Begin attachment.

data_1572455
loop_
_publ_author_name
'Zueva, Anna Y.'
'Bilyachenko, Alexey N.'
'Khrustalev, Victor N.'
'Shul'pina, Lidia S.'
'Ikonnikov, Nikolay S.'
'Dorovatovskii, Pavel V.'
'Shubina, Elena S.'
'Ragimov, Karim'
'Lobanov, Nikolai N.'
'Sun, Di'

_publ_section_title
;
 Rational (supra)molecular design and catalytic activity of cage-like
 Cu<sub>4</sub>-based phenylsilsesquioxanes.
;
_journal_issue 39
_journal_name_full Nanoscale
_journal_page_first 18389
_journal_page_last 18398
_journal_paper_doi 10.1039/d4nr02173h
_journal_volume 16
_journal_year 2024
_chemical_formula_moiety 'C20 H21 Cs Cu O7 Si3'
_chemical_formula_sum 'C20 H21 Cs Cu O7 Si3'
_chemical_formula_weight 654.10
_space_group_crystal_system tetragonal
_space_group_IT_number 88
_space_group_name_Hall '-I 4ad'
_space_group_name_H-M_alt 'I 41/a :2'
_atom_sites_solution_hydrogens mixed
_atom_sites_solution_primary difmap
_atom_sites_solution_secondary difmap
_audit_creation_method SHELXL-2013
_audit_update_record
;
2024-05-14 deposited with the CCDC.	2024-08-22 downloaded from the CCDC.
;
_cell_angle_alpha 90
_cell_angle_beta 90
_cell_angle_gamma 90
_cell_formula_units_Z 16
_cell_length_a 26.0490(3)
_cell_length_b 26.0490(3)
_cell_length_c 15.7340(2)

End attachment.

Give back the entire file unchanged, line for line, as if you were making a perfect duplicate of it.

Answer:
data_1572455
loop_
_publ_author_name
'Zueva, Anna Y.'
'Bilyachenko, Alexey N.'
'Khrustalev, Victor N.'
'Shul'pina, Lidia S.'
'Ikonnikov, Nikolay S.'
'Dorovatovskii, Pavel V.'
'Shubina, Elena S.'
'Ragimov, Karim'
'Lobanov, Nikolai N.'
'Sun, Di'

_publ_section_title
;
 Rational (supra)molecular design and catalytic activity of cage-like
 Cu<sub>4</sub>-based phenylsilsesquioxanes.
;
_journal_issue 39
_journal_name_full Nanoscale
_journal_page_first 18389
_journal_page_last 18398
_journal_paper_doi 10.1039/d4nr02173h
_journal_volume 16
_journal_year 2024
_chemical_formula_moiety 'C20 H21 Cs Cu O7 Si3'
_chemical_formula_sum 'C20 H21 Cs Cu O7 Si3'
_chemical_formula_weight 654.10
_space_group_crystal_system tetragonal
_space_group_IT_number 88
_space_group_name_Hall '-I 4ad'
_space_group_name_H-M_alt 'I 41/a :2'
_atom_sites_solution_hydrogens mixed
_atom_sites_solution_primary difmap
_atom_sites_solution_secondary difmap
_audit_creation_method SHELXL-2013
_audit_update_record
;
2024-05-14 deposited with the CCDC.	2024-08-22 downloaded from the CCDC.
;
_cell_angle_alpha 90
_cell_angle_beta 90
_cell_angle_gamma 90
_cell_formula_units_Z 16
_cell_length_a 26.0490(3)
_cell_length_b 26.0490(3)
_cell_length_c 15.7340(2)